Beginner’s Guide to Abstract Management

Abstract management is an extremely important part of the event planning process. After all, education is a top reason people attend conferences. But it’s not something that is traditionally taught in a class or course. Most meeting planners learn how to run a call for papers or abstracts while on the job.

To help further your skills, we’ve put together this overview of abstract management that explains what it is and how it typically works. We’ve also included some of the lessons and best practices we’ve learned over the past 45-plus years.

Whether you’re new to abstract management or a conference planning veteran who could use some new ideas and tips, you’re sure to find information that can help you save time and minimize challenges, all while sourcing the best content for your conference.

What is abstract management?

Broadly defined, abstract management is the process organizations use to choose topics and speakers for a conference.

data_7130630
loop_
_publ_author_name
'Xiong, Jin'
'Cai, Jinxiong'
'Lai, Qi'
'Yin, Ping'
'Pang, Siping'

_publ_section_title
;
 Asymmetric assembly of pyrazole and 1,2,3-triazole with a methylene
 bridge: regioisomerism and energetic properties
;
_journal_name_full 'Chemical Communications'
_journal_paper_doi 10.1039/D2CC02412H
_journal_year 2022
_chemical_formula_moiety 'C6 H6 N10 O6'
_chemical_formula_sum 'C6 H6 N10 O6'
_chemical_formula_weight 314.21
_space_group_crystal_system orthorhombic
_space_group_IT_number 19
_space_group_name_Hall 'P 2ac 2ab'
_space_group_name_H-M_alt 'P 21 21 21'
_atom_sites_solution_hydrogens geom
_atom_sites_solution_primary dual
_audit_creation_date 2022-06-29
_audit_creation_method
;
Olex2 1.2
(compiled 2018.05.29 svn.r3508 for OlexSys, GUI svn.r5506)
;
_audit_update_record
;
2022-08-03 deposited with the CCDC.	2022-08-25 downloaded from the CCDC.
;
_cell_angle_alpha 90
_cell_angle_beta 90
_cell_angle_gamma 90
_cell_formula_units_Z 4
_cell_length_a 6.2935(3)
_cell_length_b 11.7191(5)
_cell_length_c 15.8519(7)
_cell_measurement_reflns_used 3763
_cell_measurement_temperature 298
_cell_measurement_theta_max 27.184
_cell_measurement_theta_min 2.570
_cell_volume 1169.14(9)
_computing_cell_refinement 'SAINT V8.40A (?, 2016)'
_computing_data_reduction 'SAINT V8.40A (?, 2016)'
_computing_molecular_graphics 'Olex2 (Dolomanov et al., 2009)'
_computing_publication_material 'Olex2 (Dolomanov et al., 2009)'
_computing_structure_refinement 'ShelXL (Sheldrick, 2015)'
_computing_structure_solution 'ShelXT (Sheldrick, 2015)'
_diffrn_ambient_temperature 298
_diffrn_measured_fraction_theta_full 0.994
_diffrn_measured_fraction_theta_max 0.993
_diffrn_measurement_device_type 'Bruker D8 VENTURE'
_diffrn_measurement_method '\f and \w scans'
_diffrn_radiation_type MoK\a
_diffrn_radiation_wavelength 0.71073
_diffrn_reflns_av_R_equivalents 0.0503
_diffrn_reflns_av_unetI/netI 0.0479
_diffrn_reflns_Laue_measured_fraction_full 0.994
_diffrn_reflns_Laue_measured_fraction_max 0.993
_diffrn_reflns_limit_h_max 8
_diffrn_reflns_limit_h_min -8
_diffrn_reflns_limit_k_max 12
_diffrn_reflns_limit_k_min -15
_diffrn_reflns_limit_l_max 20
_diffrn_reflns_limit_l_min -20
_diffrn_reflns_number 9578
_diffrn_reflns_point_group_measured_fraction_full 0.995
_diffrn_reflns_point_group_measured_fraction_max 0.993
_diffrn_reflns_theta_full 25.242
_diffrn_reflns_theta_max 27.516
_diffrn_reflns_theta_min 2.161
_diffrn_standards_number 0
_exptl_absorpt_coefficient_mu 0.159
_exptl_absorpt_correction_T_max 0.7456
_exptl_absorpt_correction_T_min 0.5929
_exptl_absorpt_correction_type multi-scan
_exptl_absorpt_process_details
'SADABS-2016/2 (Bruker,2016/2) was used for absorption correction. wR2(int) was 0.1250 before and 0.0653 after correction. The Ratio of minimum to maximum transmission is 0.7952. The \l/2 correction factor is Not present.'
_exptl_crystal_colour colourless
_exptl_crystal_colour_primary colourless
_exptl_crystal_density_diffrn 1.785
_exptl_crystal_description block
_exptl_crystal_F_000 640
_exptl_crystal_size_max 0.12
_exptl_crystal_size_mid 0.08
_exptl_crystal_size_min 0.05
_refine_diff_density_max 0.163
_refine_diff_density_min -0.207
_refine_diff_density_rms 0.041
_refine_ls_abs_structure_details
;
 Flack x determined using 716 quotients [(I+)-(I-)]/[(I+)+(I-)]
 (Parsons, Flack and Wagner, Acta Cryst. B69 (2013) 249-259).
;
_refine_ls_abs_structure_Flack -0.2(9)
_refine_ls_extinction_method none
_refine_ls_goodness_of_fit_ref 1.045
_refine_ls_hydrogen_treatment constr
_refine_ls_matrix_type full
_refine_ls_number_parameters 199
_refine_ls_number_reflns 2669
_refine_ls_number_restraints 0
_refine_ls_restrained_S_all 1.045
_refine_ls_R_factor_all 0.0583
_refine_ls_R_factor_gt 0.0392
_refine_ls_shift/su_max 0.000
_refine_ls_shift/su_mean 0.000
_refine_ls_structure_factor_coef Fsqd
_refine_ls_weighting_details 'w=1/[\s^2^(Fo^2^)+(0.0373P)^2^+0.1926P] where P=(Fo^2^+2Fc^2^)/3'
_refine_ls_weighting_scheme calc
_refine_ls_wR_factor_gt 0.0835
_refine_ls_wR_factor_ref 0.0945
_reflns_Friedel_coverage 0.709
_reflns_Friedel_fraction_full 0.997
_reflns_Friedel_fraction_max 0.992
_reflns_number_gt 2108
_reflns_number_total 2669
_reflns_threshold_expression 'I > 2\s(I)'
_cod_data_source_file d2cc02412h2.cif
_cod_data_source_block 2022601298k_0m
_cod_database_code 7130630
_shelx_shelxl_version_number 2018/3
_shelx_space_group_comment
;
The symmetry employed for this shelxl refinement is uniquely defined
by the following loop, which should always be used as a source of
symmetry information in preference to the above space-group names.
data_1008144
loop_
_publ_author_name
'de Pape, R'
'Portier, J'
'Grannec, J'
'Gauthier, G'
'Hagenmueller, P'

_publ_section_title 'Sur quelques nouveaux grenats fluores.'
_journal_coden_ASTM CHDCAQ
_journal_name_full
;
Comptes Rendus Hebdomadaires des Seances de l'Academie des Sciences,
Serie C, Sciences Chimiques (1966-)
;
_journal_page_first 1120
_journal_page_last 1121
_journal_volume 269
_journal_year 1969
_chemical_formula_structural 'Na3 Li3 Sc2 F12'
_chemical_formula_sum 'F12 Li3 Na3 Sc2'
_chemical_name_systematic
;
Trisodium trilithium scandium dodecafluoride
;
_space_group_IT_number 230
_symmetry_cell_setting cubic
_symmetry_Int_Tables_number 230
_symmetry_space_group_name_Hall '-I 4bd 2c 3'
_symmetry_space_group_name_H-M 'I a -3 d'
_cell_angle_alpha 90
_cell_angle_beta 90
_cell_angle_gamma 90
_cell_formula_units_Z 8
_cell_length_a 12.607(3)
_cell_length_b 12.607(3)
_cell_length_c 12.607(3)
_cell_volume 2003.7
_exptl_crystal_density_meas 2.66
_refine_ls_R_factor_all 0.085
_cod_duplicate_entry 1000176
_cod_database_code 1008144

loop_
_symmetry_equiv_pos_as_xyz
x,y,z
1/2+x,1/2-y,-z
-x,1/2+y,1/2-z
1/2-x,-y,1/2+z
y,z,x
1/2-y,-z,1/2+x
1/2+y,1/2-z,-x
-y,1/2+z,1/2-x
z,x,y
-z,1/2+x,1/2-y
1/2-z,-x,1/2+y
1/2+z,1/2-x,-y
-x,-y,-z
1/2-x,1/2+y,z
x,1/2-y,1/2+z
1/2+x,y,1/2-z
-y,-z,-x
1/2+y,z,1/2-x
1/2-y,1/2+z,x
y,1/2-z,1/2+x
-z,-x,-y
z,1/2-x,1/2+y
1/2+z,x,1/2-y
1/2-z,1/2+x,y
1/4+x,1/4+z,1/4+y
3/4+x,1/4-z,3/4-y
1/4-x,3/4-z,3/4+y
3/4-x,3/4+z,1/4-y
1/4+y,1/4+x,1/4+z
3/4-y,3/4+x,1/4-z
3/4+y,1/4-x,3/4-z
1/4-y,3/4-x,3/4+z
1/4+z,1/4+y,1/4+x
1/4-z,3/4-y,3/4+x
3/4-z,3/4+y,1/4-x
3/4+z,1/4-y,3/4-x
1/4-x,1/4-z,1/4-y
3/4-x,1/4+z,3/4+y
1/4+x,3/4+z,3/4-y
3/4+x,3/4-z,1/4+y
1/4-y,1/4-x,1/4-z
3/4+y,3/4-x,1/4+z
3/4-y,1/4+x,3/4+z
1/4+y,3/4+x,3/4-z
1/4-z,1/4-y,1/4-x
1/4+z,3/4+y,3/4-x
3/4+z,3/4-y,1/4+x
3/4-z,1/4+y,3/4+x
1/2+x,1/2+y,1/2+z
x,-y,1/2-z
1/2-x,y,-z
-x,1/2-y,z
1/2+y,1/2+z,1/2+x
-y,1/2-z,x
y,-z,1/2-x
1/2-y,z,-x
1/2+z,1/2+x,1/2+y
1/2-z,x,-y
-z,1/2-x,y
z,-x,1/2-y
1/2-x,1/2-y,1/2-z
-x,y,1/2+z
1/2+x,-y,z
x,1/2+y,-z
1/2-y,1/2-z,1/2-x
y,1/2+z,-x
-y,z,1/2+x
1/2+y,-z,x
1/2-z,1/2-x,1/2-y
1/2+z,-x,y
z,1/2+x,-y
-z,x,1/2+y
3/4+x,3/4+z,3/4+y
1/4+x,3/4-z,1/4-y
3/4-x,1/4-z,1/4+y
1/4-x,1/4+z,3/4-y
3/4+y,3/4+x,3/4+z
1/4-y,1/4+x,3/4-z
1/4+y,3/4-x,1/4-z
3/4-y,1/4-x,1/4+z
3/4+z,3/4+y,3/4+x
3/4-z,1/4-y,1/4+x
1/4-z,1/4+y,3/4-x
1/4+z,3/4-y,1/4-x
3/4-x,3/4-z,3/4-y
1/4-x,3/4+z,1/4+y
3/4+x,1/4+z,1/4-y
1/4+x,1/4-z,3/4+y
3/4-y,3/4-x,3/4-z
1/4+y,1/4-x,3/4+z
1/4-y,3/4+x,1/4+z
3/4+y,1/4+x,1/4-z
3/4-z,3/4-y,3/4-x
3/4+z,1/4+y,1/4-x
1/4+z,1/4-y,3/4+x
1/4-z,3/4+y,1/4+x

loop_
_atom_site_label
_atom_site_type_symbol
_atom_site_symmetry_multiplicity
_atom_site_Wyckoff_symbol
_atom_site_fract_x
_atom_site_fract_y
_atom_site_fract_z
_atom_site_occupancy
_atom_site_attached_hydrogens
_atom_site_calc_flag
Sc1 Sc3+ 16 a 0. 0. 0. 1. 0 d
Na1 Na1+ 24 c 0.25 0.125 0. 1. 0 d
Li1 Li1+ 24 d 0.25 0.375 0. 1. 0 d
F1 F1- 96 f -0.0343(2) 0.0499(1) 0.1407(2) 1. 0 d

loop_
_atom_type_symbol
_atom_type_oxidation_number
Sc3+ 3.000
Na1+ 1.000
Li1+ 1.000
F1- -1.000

Typically, a prospective speaker submits an abstract—or summary of a presentation topic, scientific or academic paper, or poster—through an online form for consideration. That abstract is reviewed and evaluated to determine whether it meets the criteria of the conference. If it does, the submitter may be invited to present at the conference.

There’s a lot of variation in exactly how this process works and which tools are used to manage it, depending upon the size and complexity of the event.

Smaller conferences (30-50 submissions or fewer) may use a combination of a simple web form, email, and spreadsheets to collect and evaluate submissions and communicate with submitters.

Larger conferences (over 50 submissions, multiple tracks, symposia, and/or session types) tend to use an abstract management system to track and manage the entire process.